What Will Hell Be Like?

“The rich man also died and was buried, and his soul went to the place of the dead. There, in torment, he saw Abraham with Lazarus at his side.” (Luke 16:22b-23 NLT)

Let me begin with this disclaimer – NO ONE knows with certainty what hell will be like, except Jesus. So, my observations in this article are based on His words and the illustration of hell that He gave in Luke 16:19-31.

In his book entitled Heaven, Randy Alcorn wrote: “The best of life on Earth is a glimpse of Heaven; the worst of life is a glimpse of Hell. For Christians, this present life is the closest they will come to Hell. For unbelievers, it is the closest they will come to Heaven.”

My goal isn’t to scare anyone or pretend I know more than I do. My purpose is to make some observations that many people, in the harried pace of this life, may never stop to consider. Please also note, like the other parables that Jesus used, this is a fictional story designed to portray a relevant truth.

  • We can’t assume because Jesus used a rich man and a beggar, that all rich people go to hell and all poor people go to heaven. That is an individual decision that each person, irrespective of material wealth or possessions, must make in this life. It’s a decision, essentially, as to whose will, will reign supreme in a person’s life? Theirs or God’s? We have to assume, from the context of Jesus’ words, the rich man chose his will and Lazarus chose God’s will.
  • For illustration purposes, in Jesus’ story, the rich man can see and communicate with Abraham in heaven. Based on the evidence revealed in the rest of Scripture, I don’t believe this will be the case, but Jesus uses it here to make a point.
  • The central purpose of the story to me, that illustrates the vivid torment of hell, is the rich man’s request of Abraham: “Father Abraham, have some pity … I am in anguish in these flames.” What was the source of his anguish? Was it simply the flames? I have no doubt he was in physical pain beyond description, but the source of his true torment is revealed in his next request. “Please, Father Abraham, at least send him (Lazarus) to my father’s home. For I have five brothers, and I want him to warn them so they don’t end up in this place of torment.”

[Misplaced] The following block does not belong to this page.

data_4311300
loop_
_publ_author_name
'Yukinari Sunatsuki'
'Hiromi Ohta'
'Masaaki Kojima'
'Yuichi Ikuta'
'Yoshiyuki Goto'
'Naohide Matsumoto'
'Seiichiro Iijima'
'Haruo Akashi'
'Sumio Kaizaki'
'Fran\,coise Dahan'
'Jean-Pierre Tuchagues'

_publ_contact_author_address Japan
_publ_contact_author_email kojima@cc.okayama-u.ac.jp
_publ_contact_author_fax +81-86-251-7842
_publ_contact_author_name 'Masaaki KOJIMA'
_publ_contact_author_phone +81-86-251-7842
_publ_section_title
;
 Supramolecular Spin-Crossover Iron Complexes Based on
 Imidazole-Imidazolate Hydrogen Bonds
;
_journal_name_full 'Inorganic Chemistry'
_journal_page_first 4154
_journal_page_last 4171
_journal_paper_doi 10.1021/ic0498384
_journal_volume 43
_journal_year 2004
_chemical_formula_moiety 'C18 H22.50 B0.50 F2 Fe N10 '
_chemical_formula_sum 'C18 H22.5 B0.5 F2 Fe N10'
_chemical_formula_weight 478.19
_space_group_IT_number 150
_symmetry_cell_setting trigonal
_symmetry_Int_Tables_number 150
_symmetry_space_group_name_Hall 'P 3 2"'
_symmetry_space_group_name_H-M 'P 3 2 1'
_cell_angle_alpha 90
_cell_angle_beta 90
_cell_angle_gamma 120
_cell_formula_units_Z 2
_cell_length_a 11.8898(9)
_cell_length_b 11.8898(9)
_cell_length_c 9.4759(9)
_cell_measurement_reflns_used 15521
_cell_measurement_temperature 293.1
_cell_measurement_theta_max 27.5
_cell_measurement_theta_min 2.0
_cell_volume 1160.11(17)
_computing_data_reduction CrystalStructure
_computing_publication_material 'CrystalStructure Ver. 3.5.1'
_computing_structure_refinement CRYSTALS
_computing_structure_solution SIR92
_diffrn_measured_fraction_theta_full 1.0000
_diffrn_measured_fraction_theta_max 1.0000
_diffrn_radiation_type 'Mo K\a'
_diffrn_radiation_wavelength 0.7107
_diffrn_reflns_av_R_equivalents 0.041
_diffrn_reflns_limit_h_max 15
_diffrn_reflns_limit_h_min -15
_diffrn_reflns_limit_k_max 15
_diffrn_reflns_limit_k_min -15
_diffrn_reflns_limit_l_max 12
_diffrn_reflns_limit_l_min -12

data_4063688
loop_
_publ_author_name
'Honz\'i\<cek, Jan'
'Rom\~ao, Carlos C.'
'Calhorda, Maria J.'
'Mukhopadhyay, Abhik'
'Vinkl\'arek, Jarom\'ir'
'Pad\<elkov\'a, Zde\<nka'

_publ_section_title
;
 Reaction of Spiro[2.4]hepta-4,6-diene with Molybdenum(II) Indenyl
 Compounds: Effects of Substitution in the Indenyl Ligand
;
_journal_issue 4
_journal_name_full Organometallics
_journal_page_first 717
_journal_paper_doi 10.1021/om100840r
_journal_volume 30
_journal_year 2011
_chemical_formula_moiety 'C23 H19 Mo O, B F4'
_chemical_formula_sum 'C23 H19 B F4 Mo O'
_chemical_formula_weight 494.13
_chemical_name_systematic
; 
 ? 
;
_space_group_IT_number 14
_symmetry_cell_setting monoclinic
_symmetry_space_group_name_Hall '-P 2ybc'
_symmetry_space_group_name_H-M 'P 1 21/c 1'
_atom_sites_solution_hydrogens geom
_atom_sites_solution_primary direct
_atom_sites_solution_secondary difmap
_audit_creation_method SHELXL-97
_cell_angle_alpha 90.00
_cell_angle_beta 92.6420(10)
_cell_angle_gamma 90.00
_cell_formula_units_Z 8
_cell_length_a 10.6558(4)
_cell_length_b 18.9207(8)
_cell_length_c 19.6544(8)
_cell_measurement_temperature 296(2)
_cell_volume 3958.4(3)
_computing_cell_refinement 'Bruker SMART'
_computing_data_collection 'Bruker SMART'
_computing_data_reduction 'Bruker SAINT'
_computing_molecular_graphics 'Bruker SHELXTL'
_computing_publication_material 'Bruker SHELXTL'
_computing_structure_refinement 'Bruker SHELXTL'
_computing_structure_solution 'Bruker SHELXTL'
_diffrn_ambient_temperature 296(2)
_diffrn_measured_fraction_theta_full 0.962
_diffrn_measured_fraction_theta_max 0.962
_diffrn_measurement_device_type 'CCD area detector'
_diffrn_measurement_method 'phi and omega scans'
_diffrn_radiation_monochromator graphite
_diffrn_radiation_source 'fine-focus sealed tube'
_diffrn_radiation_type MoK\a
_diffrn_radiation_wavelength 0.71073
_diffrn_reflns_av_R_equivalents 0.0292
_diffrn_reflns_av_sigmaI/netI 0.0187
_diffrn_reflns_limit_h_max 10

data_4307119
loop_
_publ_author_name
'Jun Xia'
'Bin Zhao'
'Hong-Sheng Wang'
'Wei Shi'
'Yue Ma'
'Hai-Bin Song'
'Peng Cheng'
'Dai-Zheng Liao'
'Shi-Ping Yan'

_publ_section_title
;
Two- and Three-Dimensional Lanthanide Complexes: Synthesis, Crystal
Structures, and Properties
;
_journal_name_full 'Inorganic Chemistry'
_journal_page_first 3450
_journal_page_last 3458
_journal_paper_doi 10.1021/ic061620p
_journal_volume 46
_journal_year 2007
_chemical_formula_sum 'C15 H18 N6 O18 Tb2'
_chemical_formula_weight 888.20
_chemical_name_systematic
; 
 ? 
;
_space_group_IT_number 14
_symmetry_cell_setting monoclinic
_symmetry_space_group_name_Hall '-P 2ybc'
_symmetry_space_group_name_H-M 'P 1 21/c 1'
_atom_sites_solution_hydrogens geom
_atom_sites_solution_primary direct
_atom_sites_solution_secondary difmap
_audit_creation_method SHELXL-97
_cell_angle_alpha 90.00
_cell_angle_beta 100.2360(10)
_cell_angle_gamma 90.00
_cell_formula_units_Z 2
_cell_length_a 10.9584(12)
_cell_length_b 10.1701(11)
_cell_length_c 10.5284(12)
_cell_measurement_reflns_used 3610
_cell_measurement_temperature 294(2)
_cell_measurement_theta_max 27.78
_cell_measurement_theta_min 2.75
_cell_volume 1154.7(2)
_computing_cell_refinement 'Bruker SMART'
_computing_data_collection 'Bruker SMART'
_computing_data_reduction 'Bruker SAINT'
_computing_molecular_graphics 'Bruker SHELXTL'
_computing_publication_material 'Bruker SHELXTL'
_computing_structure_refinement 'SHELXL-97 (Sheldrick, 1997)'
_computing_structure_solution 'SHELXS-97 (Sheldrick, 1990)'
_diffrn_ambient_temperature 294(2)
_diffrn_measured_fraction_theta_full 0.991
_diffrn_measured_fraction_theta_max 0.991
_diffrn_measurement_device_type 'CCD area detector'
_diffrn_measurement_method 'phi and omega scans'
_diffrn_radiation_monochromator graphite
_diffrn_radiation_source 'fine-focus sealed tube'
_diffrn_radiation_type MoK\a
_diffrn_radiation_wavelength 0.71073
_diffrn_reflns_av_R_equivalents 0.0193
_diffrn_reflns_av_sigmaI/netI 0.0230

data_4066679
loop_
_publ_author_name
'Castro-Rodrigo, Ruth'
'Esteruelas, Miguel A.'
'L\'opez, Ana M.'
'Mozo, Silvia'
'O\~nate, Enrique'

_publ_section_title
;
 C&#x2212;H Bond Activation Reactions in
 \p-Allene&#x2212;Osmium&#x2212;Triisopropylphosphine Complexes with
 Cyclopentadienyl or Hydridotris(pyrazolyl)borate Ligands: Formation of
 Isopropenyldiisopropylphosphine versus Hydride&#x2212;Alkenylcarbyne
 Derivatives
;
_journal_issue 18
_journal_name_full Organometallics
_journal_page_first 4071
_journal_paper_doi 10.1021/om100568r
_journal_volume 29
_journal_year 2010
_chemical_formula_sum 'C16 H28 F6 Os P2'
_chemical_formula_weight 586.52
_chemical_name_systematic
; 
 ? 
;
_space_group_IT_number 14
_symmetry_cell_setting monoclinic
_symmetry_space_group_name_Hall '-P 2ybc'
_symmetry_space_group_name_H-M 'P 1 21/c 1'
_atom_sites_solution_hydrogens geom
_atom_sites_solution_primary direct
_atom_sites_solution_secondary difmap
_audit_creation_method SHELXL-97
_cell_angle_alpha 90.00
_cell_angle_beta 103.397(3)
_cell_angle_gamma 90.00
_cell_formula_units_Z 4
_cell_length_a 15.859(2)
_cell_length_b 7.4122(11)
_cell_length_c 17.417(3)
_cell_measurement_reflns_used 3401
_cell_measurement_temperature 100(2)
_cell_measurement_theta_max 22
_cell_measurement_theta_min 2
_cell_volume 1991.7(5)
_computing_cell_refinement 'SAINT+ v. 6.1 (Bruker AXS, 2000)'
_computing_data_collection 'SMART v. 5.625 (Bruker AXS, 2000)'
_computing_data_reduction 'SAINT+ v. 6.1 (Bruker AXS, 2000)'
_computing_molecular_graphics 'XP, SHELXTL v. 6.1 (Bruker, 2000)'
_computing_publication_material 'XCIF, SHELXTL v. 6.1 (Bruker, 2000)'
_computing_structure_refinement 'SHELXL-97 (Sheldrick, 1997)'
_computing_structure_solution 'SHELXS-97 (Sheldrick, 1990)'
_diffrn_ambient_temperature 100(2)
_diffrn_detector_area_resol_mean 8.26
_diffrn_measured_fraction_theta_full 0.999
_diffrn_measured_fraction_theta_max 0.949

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What can we learn from this story?

  • Hell is a real place. A place of severe and eternal punishment with which nothing on this earth can compare, and from which, once there, there is no recourse.
  • The greatest torment won’t be physical, but emotional, intellectual and spiritual, realizing we had an opportunity on earth that we ignored. Compounded by the likelihood, that even in light of all the churches and all the internet, radio and TV programs that proclaim the good news of who Jesus is and what He accomplished on the Cross on our behalf, unless we and our loved ones personally repent and turn to Christ, seeking forgiveness of sin and a new life that can only be found in Him, we/they will share this rich man’s fate.
  • In this story, it’s glaringly obvious that there is no one else present with the rich man. No one with whom he can commiserate his torment; no one to give a word of comfort or encouragement; no one to share the burden of an eternity alone, without one single hint of the presence of God, thus no influence of love, compassion, caring or empathy. People often believe they will have lots of company in Hell, and they very likely will, but the implication of this story reveals an eternal aloneness that is literally unbearable.
  • In life on earth, the rich man was too distracted with his wealth and material possessions to be troubled with thoughts of God, but in hell ALL he can think about is his deep regret, not only that he didn’t put his trust in God when he had the chance, but his brothers are on the same path that he followed and he’s agonizing over their fate.

Dear friend, it’s not an accident that you’re reading these words. I often ask the Lord to give me the very words that will make an impact on the hearts and minds of the ones He already knows will be reading them.

If you can’t point to a specific time when you first yielded your life and allegiance to Jesus, you probably haven’t. We don’t become a believer by osmosis, simply by hanging around Jesus followers. This is a personal decision that only you can make. A decision that will determine the eternal destination of your soul and be reflected in every subsequent action and decision you make.

PLEASE don’t wait another minute! Click on the link below and watch a brief video by Ron Hutchcraft, then pour out your heart’s desire to become a follower of Jesus, connect with a local church and begin your walk to heaven, one step at a time. https://hutchcraft.com/the-bridge-to-god

Blessings, Ed 😊 (you can direct questions/concerns to me at walkingwithjesus09@gmail.com )

2 thoughts on “What Will Hell Be Like?

  1. Hi Ed, I’ve heard in my past Bible studies & in commentaries, that on the day of judgement our body is cast into the lake of fire to burn for eternity, but that our soul lives on for eternity in a place of cold darkness, with no light & especially without the light of God, with no one else to share your great loneliness, sorrow, pain, & grief, for the rest of eternity.

    I know our bodies burn eternally in our own personal hell, but I’m not sure if our souls will also be burning in torment, or if they are in a cold dark void like space, but without any light. Without the light of God it would have to be complete darkness & loneliness that would torment us for eternity. I can only imagine how bad it would be to live for eternity without the light of God, all alone, whether burning or in a cold dark void. I wouldn’t wish that upon even my worst enemy.

    Steve Boyle


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